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Music

Mitch Mitchell's five essential drum tracks

Mitch Mitchell had a simple job: back up Jimi Hendrix. The former jazz drummer had a firebrand leader who was going to command all of the spotlight at any given point, leaving precious little for the musicians around him. Some players would be upset about these circumstances, but Mitchell took it as a challenge.

For years, Mitchell matched Hendrix’s ferocious energy, wild creativity, and uncanny adaptability beat for beat. When Hendrix wanted a driving hard rocker, Mitchell had the perfect rhythms. When he wanted a blues shuffle, Mitchell adapted. When it was time for a ballad, Mitchell laid back. Nothing that Hendrix threw at Mitchell ever phased him – he always seemed to have the perfect counter to Hendrix’s theatrics and innovative licks, most of which involved quite a bit of innovation himself.

That’s why Hendrix remained loyal to Mitchell throughout his entire professional life. Only one canonical album in the Hendrix discography, Band of Gypsys, doesn’t feature Mitchell behind the kit. Everything else, from the first hits of Are You Experienced? to the psychedelic freakouts at Woodstock to the very last notes that Hendrix ever played on stage, was made with Mitchell.

In that time, Mitchell even managed to steal a little bit of spotlight for himself. All eyes might have been on Hendrix, but quite a few fans tuned their ears over to Mitchell, including the likes of Stewart Copeland, Roger Taylor, and Chad Smith, just to name a few. The public might have seen the Jimi Hendrix Experience only for its leader, but musicians knew that the Experience were a band through and through, anchored by a drummer with enough skill and variety to keep up with Hendrix.

Narrowing down Mitch Mitchell’s best drum performances to just five songs is an arduous task. The man was as consistently dazzling as drummers came, combining the frantic fury of Keith Moon with the exploration of Elvin Jones. He was a one-of-one kind of figure, but if you can only take in a few songs to prove the legendary status of Mitch Mitchell, these are the five that can’t be ignored.

Mitch Mitchell’s five best drum tracks:

‘Fire’

When Mitch Mitchell gets remembered nowadays, the one song that most people point to first to illustrate his genius is ‘Fire’. That’s no surprise, considering how it’s one of the greatest drum performances ever captured on tape, but sometimes Mitchell’s legendary performance can seem quaint based on how frequently it gets cited.

Don’t fall for it – ‘Fire’ is still as electric and exciting of a drum groove as it was when it first landed in the minds of impressionable rock fans back in 1967. Writers and drummers alike might have been honouring Mitchell’s rhythms for 55 years straight, but ‘Fire’ is simply irreplaceable as a foundational pillar in the hall of rock drum performances.

‘Manic Depression’

Your favourite drummer loves ‘Manic Depression’. That’s because anybody can bash out a drum pattern in 4/4, but only a truly skilled musician can take the winding triple meter of the song and lay down one of the heaviest grooves in rock music.

Mitchell’s jazz background gets a plenty of mentions when discussing his legacy, but if you want the clearest illustration of it, listen to the demented swing of ‘Manic Depression’. Not many drummers could do what Mitchell did, but when it comes to pure creative expression, ‘Manic Depression’ might be Mitchell’s greatest moment.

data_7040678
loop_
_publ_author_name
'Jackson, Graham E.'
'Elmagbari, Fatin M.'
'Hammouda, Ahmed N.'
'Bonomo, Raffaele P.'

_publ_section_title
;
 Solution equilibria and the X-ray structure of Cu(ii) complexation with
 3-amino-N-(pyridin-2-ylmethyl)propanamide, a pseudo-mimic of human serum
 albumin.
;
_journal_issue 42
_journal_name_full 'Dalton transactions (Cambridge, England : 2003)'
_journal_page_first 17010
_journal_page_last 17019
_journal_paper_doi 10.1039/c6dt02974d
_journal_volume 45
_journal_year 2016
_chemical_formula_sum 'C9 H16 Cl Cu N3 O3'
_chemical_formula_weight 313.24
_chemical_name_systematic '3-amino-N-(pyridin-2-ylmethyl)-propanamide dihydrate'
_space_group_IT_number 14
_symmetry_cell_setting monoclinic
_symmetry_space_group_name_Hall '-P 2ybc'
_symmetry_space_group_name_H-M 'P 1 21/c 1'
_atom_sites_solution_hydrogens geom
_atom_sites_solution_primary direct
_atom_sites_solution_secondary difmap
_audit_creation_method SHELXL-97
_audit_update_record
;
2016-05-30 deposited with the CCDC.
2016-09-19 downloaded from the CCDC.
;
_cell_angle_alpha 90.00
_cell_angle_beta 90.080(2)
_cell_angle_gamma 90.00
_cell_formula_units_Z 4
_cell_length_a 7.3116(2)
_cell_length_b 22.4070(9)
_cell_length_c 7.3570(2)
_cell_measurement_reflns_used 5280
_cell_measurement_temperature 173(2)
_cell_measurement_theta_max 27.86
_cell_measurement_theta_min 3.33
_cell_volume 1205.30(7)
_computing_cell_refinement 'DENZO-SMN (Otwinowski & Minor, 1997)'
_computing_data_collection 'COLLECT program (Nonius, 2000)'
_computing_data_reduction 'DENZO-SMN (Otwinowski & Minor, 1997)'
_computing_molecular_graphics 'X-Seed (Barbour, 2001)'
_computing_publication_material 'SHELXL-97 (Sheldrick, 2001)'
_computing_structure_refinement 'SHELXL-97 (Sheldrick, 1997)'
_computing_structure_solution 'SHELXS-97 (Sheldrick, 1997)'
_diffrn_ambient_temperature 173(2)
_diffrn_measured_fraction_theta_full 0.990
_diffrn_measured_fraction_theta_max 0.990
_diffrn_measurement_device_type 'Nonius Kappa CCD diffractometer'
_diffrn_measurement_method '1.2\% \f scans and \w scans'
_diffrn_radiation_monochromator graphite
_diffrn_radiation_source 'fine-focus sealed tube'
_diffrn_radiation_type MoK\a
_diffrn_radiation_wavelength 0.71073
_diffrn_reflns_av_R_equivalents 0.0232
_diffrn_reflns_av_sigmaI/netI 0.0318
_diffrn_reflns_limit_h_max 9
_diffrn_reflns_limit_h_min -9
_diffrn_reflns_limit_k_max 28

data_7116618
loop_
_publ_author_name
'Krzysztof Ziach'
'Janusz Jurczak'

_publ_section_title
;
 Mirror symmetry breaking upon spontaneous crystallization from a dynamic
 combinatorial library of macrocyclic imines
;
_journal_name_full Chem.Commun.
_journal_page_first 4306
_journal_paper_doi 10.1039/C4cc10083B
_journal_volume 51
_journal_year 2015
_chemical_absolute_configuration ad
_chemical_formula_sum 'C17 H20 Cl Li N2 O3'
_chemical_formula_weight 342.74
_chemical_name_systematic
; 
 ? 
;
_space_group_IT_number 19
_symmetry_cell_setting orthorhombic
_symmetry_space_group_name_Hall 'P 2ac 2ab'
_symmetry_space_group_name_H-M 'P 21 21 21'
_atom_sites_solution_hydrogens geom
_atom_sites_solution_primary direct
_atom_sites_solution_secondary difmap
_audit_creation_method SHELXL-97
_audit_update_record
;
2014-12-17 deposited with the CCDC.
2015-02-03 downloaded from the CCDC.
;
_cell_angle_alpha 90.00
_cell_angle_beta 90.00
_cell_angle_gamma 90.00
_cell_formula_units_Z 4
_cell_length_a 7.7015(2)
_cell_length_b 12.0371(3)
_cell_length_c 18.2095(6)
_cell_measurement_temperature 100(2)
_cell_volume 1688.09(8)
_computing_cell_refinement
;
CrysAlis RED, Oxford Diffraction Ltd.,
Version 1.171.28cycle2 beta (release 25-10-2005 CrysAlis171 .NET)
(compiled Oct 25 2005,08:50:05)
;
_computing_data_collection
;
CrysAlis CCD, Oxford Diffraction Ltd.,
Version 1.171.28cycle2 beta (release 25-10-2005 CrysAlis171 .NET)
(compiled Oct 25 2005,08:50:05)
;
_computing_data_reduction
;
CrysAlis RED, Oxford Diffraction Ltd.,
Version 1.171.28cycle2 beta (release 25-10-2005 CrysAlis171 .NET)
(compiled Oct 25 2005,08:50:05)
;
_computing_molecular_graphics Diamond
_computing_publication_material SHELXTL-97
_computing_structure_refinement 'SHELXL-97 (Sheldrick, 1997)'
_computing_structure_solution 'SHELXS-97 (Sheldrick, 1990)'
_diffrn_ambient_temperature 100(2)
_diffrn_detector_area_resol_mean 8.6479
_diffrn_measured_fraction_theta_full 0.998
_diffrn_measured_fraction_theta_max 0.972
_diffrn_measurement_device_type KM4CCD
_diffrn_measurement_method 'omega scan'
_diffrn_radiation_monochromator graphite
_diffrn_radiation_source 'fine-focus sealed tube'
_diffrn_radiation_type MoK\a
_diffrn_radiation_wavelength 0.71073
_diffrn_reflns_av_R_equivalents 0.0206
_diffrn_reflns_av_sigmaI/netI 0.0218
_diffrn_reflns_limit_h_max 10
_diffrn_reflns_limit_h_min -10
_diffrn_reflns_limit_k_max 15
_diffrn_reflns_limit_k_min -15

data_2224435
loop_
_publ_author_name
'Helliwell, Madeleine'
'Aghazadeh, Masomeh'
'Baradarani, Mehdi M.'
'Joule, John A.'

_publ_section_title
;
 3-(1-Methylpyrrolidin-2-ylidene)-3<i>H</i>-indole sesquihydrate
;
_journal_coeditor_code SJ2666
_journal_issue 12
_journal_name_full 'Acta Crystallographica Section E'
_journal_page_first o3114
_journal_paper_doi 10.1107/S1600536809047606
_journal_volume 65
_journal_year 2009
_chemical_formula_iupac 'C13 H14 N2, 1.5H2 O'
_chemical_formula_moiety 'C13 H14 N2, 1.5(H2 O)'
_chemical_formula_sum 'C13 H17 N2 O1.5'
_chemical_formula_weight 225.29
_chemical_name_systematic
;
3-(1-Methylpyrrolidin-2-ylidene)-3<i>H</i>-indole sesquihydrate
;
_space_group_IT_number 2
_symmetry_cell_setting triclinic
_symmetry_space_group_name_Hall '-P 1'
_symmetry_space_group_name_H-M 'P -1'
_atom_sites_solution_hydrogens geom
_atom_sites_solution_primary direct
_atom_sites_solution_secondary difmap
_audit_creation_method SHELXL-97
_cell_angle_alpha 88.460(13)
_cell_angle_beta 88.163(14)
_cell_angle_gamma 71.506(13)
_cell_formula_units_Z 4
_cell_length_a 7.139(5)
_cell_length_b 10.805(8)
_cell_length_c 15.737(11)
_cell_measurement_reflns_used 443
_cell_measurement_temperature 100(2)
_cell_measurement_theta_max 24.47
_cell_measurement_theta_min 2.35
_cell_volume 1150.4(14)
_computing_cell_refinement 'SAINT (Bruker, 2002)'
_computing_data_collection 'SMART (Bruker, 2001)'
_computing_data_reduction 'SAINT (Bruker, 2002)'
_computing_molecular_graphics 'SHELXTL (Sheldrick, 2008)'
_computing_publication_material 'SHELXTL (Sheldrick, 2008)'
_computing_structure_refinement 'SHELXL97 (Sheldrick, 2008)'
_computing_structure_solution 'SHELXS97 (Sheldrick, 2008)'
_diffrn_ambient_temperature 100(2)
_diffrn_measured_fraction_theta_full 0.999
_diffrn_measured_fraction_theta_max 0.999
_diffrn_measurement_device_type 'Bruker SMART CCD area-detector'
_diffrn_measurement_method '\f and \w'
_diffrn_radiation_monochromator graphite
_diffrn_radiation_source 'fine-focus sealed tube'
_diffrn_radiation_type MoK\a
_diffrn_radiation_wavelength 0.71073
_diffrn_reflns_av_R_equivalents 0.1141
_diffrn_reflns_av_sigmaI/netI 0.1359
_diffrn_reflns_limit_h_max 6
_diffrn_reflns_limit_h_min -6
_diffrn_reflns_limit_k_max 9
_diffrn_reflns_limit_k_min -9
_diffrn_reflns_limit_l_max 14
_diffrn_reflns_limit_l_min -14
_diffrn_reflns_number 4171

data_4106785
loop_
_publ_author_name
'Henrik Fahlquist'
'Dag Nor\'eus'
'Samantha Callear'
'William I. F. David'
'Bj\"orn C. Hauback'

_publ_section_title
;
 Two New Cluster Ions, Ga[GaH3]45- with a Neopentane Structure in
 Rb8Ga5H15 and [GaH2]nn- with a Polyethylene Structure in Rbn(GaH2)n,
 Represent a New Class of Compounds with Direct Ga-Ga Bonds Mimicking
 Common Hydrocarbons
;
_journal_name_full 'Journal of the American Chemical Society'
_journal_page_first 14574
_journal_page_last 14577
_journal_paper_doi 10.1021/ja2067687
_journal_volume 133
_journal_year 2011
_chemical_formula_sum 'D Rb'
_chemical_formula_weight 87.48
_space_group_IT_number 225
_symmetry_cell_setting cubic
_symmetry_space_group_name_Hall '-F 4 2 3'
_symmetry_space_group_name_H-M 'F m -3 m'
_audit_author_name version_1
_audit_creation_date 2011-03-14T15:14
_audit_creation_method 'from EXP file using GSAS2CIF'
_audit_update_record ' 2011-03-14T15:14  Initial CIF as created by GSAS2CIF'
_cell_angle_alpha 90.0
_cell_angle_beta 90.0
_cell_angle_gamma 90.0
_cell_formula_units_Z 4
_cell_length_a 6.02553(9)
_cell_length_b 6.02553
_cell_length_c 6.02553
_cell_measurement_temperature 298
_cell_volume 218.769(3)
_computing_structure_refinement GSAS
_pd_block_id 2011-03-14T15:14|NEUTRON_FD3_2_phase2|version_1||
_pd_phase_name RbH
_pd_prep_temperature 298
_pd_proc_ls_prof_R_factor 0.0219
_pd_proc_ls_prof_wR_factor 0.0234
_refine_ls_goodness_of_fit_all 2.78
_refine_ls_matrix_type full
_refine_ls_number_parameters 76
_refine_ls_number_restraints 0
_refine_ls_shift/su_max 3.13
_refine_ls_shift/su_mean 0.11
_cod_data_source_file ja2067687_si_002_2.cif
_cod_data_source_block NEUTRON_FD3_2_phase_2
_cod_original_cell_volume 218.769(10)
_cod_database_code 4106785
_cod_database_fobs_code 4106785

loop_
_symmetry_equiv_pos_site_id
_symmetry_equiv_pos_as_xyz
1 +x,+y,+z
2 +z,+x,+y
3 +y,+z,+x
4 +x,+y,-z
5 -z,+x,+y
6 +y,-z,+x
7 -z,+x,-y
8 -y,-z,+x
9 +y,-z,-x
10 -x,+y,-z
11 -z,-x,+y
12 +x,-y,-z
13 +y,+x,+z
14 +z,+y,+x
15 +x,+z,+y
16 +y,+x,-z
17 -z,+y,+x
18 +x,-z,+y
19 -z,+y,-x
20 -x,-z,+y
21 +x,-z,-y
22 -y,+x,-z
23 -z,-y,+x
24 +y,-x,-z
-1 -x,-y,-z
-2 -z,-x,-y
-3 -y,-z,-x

‘The Wind Cries Mary’

Jimi Hendrix expected a lot out of Mitch Mitchell – high-octane rock and roll was what he was hired for, but Mitchell also needed to bring it down for some of Hendrix’s softer songs. Control of dynamics is one of the most underrated skills a drummer needs. Anyone can play loud and fast, but it takes a real expert to bring excitement to a ballad.

‘The Wind Cries Mary’ would float off into thin air if it weren’t for Mitchell keeping the song grounded. Whenever the title phrase winds itself back around, Mitchell picks up his hits and drives home the melancholy stinger that Hendrix puts into the song’s chorus. It’s a masterclass in collaboration and arrangement, and it remains one of Mitchell’s most quietly inventive drum patterns.

‘Little Miss Lover’

A drummer’s job is relatively simple: lay down a groove. Whatever genre, tempo, or meter you might be playing in, that’s the one job that can’t be messed with. Mitchell had a flair for the dramatic, including wild fills and busy patterns, but when it was necessary he could strip it all back and focus on a killer groove.

That’s exactly what ‘Little Miss Lover’ is: no frills, no flash, and no bullshit. Just a rocksteady groove that keeps the funky drive of Hendrix’s guitar in place. There’s a reason why ‘Little Miss Lover’ and its opening groove have been sampled to death – it’s simply one of the best drum lines of the entire 1960s.

‘1983… (A Merman I Should Turn to Be)’

Mitchell wasn’t just a basher and a flashy jazzman: he could be restrained and technical when the occasion called for it. ‘1983… (A Merman I Should Turn to Be)’ requires a lot from Mitchell, including marching beats, bolero crescendos, wild sound collages, and gentle rhythms. Complete control was needed to keep the song from falling apart.

For 13 minutes straight, Mitchell gives his all. Intricate and delicate cymbal work throughout the song’s middle section gets bookended by wild psychedelic freakouts, but Mitchell never lets go of the steering wheel even as Hendrix dives headfirst off a sonic cliff. The job of being an anchor is a thankless one, and Mitchell was the only anchor that ever kept Hendrix in place.